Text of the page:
When he walks up and down the hill to the bay, he looks in the windows. Sees me sitting there watching TV. Sees me eating a peanut butter sandwich. Sees me wasting my time. Guilt. When he looks in, I wonder how it feels to see someone else living in your own house. To see someone else’s furniture. Someone else’s taste. Someone else’s life. My green couch sitting PLUNK in the middle of the room. I wonder how it feels. How it feels to look in and see thirty years erased like that. Or, thirty years of memory slicked thick and unerasable in the air around the house.
Oh, I say, They started just this week. I stand on the stoop. He whirls around to me. Whirls back to the pile. The belt of his trench coat swings loose against his back as he turns. The pile of broken slate. The soil here full of it.
In the early fall, a group was down on the beach, chiseling at the slate that sits in layers along the shore, holding up the dirt, the roots, the trees, that jut like small cliffs out over the stony beach. They chiseled with their gloves, delirious on their search. What are you looking for? I asked. Fossils! said a gloved man. He chiseled with his son. Big smile on his skinny face.
I buried two dogs there, says Mr. Griffiths. Put down concrete slabs and everything. I had markers for them. And I asked Paul if he was going to dig there. Because I would have done something about it if I’d known. He said they were going to go the other way. I wish I’d known. I’m just– I buried two dogs there.
Our two living dogs circle the house, ears pressed back to the wind.
I’m sorry, I say. Oh, that’s too bad.
It is, he says. It’s really too bad.
He puts his hands on his hips. Touches his hat. Touches his cheek.
This man who left his house of thirty years. I see him longing for it. See his dog turn into the drive every time he passes by. See him say: No, Gabe. And Gabe veers back, stays on the road.
They walk this route every day, from the house to campus, a half mile away across the fields and through the woods that reach down to the water. A tradition they must have had–to walk to the rocky beach and back again. To walk right down to the bay just before sunset.
The sunsets here are hot and red and fill up the whole sky. A hot pink and red horizon against the black line of trees. Crayola colors. Thick and waxy and rich.
I’m so sorry, I say. Can I do something? We could make a new marker?
Well, he says. And then he turns to go, and he calls to Gabe, and Andie follows.
Here, Andie! I say. Come here!
She’s right here, he says. She’s just here.
He and Gabe walk away, and he does not say goodbye or even turn back. I stand and watch and call out, Goodnight, Mr. Griffiths.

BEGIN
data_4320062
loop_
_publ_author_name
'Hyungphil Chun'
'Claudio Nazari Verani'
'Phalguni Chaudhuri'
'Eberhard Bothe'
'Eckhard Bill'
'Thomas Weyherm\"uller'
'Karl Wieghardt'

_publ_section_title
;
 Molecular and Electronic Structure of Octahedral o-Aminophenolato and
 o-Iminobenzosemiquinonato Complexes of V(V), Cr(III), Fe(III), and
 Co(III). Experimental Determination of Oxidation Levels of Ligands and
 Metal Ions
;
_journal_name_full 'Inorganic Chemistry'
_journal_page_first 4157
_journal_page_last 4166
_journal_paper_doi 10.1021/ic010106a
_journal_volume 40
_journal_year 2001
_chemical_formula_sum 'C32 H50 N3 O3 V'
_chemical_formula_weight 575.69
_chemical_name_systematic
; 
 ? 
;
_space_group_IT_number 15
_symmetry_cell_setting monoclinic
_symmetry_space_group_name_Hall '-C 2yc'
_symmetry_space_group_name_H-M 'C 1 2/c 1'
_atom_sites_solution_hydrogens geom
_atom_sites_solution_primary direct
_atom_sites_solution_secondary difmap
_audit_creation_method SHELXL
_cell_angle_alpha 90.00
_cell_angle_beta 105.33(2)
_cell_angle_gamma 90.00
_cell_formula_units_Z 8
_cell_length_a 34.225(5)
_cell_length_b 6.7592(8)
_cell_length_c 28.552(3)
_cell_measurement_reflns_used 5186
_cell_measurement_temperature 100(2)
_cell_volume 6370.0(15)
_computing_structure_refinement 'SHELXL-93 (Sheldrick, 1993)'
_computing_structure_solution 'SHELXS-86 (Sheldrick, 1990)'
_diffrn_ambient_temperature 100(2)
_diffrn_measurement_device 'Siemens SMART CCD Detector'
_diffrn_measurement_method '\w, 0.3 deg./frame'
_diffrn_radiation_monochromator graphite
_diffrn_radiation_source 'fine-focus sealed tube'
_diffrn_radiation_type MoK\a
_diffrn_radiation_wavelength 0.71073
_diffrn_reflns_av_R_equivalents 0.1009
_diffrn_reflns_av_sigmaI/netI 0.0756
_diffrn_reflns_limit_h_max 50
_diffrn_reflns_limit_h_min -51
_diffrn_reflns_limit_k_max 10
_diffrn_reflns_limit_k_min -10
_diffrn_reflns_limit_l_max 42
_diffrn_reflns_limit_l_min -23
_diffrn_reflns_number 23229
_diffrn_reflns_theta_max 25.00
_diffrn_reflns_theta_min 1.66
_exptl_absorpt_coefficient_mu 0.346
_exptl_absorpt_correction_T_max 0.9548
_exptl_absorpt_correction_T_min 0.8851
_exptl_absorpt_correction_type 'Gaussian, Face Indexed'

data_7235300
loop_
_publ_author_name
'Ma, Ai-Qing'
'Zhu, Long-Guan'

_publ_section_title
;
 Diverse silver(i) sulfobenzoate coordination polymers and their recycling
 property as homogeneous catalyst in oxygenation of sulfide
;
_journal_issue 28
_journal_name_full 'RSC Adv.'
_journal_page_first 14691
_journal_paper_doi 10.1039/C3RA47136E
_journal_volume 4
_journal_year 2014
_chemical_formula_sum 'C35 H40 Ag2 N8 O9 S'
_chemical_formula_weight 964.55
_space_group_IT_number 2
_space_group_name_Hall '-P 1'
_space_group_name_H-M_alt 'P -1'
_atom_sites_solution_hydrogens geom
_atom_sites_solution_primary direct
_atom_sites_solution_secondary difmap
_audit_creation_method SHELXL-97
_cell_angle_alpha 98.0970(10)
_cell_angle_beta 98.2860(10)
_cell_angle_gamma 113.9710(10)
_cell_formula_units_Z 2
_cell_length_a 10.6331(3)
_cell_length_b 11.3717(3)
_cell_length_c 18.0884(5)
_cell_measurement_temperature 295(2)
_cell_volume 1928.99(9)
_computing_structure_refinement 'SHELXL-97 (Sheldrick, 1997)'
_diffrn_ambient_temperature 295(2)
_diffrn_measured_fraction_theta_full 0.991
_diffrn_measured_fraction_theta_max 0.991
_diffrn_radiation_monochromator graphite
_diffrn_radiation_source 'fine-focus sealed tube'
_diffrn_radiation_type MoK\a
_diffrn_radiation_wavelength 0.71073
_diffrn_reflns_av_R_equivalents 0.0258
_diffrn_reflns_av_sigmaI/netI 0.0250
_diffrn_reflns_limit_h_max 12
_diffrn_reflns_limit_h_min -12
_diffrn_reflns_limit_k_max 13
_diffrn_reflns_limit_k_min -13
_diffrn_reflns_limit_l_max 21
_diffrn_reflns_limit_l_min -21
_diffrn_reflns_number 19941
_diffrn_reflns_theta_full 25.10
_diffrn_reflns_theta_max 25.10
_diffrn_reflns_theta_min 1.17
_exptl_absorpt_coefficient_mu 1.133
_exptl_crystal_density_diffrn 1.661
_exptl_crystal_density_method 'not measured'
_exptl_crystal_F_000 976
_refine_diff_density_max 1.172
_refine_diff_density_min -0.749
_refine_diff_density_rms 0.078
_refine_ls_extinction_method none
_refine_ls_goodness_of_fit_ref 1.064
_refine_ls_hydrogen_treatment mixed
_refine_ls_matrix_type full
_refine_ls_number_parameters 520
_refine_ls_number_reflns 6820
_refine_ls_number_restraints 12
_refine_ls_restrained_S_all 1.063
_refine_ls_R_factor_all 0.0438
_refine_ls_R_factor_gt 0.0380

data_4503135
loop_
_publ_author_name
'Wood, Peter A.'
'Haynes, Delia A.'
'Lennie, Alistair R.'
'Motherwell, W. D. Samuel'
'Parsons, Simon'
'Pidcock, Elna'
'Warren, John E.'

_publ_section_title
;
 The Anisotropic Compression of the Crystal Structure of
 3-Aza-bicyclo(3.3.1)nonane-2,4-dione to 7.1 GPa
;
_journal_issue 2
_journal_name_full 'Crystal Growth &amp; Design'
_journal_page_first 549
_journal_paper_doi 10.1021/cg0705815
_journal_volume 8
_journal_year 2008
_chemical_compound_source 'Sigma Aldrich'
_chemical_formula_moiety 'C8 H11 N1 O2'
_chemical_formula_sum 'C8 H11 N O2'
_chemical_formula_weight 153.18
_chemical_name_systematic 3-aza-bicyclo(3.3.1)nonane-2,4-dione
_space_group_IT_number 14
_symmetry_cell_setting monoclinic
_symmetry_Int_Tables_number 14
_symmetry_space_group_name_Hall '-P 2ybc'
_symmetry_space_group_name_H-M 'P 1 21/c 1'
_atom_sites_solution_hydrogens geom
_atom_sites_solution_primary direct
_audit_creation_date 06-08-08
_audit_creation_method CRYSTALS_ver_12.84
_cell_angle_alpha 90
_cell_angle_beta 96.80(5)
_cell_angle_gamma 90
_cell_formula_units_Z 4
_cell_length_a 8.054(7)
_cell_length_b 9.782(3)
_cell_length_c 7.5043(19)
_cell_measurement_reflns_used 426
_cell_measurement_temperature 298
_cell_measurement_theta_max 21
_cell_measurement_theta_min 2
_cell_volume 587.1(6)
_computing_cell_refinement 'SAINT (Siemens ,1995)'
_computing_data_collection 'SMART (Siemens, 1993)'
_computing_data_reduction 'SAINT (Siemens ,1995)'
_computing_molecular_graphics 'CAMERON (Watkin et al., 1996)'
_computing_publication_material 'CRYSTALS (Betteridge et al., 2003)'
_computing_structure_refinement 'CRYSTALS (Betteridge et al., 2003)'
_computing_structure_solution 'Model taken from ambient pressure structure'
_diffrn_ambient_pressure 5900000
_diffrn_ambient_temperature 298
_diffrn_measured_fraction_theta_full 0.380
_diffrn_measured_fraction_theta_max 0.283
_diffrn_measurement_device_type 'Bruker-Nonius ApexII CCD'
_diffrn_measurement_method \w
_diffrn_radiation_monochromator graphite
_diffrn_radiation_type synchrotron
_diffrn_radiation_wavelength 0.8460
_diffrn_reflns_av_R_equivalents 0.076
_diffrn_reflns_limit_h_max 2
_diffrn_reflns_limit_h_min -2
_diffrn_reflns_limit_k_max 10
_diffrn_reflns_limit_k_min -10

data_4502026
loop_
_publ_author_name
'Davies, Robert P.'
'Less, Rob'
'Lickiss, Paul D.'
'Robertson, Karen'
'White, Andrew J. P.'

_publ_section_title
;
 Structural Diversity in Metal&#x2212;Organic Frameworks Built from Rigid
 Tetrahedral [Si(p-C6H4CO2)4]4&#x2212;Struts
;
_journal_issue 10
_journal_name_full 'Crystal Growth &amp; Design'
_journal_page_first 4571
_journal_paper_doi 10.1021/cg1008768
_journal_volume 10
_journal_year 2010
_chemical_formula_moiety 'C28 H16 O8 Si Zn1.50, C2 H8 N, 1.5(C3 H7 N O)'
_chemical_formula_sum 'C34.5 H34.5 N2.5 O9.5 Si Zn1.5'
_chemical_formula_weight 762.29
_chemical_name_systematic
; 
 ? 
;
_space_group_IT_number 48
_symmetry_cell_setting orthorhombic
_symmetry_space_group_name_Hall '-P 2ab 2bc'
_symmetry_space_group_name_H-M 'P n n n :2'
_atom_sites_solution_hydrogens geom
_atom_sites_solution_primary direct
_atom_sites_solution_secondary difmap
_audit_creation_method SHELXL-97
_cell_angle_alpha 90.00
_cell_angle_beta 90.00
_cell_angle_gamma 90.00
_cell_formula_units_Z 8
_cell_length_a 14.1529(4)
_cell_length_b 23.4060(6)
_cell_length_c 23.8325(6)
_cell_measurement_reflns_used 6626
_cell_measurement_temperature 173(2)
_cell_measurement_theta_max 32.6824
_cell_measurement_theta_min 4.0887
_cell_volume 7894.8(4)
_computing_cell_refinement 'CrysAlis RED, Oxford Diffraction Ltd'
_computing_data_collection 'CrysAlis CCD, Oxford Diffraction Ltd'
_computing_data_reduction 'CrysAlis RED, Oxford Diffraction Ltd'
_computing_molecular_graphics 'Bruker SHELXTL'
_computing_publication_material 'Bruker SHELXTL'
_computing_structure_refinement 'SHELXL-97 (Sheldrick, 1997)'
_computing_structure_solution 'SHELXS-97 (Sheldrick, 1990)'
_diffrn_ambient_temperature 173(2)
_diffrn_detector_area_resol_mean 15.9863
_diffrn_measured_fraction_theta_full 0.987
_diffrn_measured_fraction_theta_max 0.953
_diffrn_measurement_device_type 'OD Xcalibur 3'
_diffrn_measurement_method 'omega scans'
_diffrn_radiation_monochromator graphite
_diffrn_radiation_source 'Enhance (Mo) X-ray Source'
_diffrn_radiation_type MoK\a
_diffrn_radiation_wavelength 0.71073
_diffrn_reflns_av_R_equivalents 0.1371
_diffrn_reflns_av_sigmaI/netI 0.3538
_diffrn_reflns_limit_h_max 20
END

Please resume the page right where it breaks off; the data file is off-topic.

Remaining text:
Dear Ms. James, Re: Your Grades,
An email from the balding tall thin blockhead in the Admin Building, which always smells of must and incense. Happy Spring! As the term begins, please try to keep your grade median to a 70. It was too high last term. Thanks, Blockhead.
Why won’t he ever call me by my first name? Which is Margaret.
Last night, I had a date with a man with no ass. Who loves his dogs too deeply. Baby-talks to them. We met while walking our dogs at the beach. I thought that was romantic, boded well. Nope.
What I want, what I want, what I want.
Is. Not. Here.
Just after spring break, down at the bay, I find eight squid lying dead on the rocks, their bodies clearish white, smeared in streaks of black, the ink they shed as they were hooked and dying. They were left here on the rocks, in the sun, to rot. Not to be used for bait. Not to be tossed back. No, they laid in the sun to dry out slowly. The days are hot, the nights still cold.
Their eyes are round and black and ringed in white, so they are staring up at me. Waiting. Waiting for something. As if they are saying – why? As if I am the one.
I stare down at them. I hope they are still alive, that if I toss them back, they’ll soak up the water again and squish away with that funny gathering-and-extending swim of theirs.
I pick each one up, sticky skin, and throw it in at the edge of the water, and watch to see. Four times, I throw. Each one bobs in the waves, tentacles dangling. Dead dead dead.
The wind blows off the water. The sun goes down. No dramatic set tonight, just a yellow glow that fades to deep blue. It is cold. I pull my sweater closer to my body. But I can’t stop trying. I pick up the last four, one by one. Try not to look at their big black eyes. How they stared into the sun as they dried out. Watched the sun press into them. How it must have stung. Who did this? Who would do this? What kind of person? I am angrier and angrier, and I toss each one in and wait to see if maybe–maybe the water will do the trick. Maybe they are alive.
Once they’re all back in the water, I wait. I watch until it is dark and they have bobbed away. One has washed back up, but I throw him in again. I wait until I can’t see anymore, and then I turn and walk uphill. I walk home, and I imagine how they came alive offshore, how the water soaked in and soothed their eyes and soothed their squid-skin, and made them translucent again, as squid are meant to be, and they pulled in their tentacles and pushed them back out and it was almost like they were singing as they swam away. And I could hear them as I walked up to the house. I walked underneath the old oaks and beeches, and the night was dark around me and the wind ushered me up the hill, and I could hear the way their squid song rose above the water.